100 stinking push ups.
That’s what one of my coaches in High School made me do because I called him Kareem Abdul (insert his last name). Apparently, I should have called him Kareem Abdul COACH (insert his last name). He clearly derived his identity as “coach”, even down to his early 90’s coach mustache. So, a mouthy freshman teasing him about his less-than-stellar hook shots must have insulted his identity a little too much. So he figured making the scrawny kid do a hundred girly looking push-ups ought to teach me to respect not only his ‘stache and his hook shots but also his identity as COACH. Actually it made me give him another title…but that was before I was rescued by Jesus.
It occurs to me that “Coach” isn’t the only one that struggles with these identity issues. Pastors may be worse. That is why what Paul Tripp’s article on Your Ministry Is Not Your Identity will prove to be so helpful to many ministers. Consider this statement:
This is part of the reason for the huge disconnect between my public ministry life and private family life. Ministry had become my identity. I didn't think of myself as a child of God, in daily need of grace, in the middle of my own sanctification, still battling with sin, still in need of the body of Christ, and called to pastoral ministry. No, I thought of myself as a pastor. That's it, bottom line. The office of pastor was more than a calling and set of God-given gifts that had been recognized by the body of Christ. Pastor defined me.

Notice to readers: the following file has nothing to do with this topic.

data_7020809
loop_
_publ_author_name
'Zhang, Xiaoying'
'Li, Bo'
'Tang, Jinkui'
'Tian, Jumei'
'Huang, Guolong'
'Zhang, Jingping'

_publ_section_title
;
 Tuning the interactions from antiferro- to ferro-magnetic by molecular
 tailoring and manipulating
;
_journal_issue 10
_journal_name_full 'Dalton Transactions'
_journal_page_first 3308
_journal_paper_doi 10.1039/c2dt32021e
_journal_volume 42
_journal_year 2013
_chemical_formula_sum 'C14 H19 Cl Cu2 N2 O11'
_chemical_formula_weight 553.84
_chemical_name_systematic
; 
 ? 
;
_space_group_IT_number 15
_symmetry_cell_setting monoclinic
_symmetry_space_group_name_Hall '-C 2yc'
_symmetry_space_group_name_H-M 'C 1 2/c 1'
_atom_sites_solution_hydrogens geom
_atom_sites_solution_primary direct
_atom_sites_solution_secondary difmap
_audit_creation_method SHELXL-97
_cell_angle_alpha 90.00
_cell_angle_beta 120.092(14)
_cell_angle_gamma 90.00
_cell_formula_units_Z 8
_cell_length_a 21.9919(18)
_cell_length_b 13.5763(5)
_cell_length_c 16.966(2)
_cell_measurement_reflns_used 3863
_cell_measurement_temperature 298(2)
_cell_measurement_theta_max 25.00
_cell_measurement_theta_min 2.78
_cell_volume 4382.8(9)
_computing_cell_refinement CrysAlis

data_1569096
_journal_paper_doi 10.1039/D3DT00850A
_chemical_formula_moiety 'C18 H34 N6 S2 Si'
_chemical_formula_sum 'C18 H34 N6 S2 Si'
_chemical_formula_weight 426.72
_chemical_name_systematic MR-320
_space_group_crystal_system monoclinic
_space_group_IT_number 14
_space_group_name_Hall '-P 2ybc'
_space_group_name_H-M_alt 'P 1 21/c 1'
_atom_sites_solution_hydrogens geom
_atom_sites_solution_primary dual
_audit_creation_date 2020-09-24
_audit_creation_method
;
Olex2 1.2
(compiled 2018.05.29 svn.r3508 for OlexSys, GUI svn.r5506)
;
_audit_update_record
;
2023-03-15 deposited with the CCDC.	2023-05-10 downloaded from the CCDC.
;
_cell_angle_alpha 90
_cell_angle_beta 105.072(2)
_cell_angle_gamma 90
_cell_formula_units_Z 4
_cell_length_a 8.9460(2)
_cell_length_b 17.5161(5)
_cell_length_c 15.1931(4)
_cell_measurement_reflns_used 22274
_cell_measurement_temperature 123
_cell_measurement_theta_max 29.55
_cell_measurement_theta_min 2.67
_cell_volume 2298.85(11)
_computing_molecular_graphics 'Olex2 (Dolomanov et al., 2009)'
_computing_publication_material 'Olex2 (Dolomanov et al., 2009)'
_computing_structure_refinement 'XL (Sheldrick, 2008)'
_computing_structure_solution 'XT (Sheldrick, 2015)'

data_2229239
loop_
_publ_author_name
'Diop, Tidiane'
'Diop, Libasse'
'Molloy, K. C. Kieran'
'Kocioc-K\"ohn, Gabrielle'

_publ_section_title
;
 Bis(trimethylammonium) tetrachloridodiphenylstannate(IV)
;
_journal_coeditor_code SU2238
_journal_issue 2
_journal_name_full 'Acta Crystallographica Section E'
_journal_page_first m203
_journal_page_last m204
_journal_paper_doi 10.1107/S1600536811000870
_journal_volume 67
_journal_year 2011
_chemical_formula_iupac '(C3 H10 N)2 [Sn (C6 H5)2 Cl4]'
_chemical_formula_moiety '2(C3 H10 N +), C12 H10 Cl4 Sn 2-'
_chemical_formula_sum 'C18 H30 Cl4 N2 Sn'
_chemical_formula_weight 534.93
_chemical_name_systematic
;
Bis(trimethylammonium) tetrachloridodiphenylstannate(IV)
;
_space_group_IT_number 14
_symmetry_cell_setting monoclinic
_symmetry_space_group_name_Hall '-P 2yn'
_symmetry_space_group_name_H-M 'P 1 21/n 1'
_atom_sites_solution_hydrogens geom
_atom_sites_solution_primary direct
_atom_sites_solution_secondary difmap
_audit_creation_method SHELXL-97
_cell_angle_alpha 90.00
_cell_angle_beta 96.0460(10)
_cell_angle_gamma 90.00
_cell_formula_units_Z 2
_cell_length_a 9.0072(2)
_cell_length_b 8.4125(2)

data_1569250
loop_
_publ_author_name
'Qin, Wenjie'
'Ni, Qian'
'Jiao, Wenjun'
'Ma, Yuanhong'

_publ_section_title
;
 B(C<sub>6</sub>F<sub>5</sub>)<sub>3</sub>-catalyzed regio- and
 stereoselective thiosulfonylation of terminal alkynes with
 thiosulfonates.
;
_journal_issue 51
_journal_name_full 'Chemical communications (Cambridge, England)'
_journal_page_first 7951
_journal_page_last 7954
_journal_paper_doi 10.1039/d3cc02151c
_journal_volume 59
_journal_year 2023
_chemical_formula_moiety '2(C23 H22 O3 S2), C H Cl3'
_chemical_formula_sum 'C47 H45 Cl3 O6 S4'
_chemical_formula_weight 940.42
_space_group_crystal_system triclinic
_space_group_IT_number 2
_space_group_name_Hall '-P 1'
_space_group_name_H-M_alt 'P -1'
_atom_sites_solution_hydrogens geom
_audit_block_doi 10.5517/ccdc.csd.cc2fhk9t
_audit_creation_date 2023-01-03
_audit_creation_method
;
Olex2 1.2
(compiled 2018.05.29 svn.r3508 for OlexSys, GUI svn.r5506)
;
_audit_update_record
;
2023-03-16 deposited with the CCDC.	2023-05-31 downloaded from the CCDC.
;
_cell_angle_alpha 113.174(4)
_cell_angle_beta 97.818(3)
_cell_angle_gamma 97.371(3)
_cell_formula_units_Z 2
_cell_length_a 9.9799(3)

What I take from this article is that there is something deadly that can happen to my soul if I sign things Pastor Mike or Reverend Mike instead of just Mike. This is something that I have believed for awhile; actually since hearing a kilted Mel Gibson shout, “Men don’t follow titles, they follow courrrrrrraggge”.
The funny thing about pastoral ministry though…
Nobody is tempted to call the guy who pours your coffee at Starbucks Barista Joe when you see him in Wal-Mart. But I’m “Pastor Mike” when I’m preaching and when I’m getting faux chicken at the Wal-Mart deli. And contemporary pastors are not alone in this either. There is a reason why we identify Paul as the Apostle Paul, because he signed his letters that way. Paul wasn’t just Paul he was “sent Paul”. Just as it seems that John the Beloved Disciple was also known simply as “The Elder”.
Yes, there is a very real sense in which this is part of our identity.
“Pastor” can be deadly or life-giving depending on your view of pastor. If you mean an utterly dependent jar of clay that is only shepherding people as he himself is being shepherded, then “pastor” is a constant reminder that you aren’t your own. But if “pastor” is a badge you wear that means “dude in charge” you’ve crossed the line from life-giving to deadly. You’re a disciple first and a pastor later on down the line. Your identity isn’t defined principally by your role in the mission but by the One who sent you on the mission.
If you are anything like me your root identity often shifts from disicple to pastor to a million other things. It’s healing, though, to remember that I won’t be wearing a name tag in heaven that says Pastor or Reverend. It will be my new name given to me by Jesus…which by the way I’m really pulling for Aragorn. But I can be certain it won’t be “Shepherd” because there is only one of those in heaven and He ain’t me.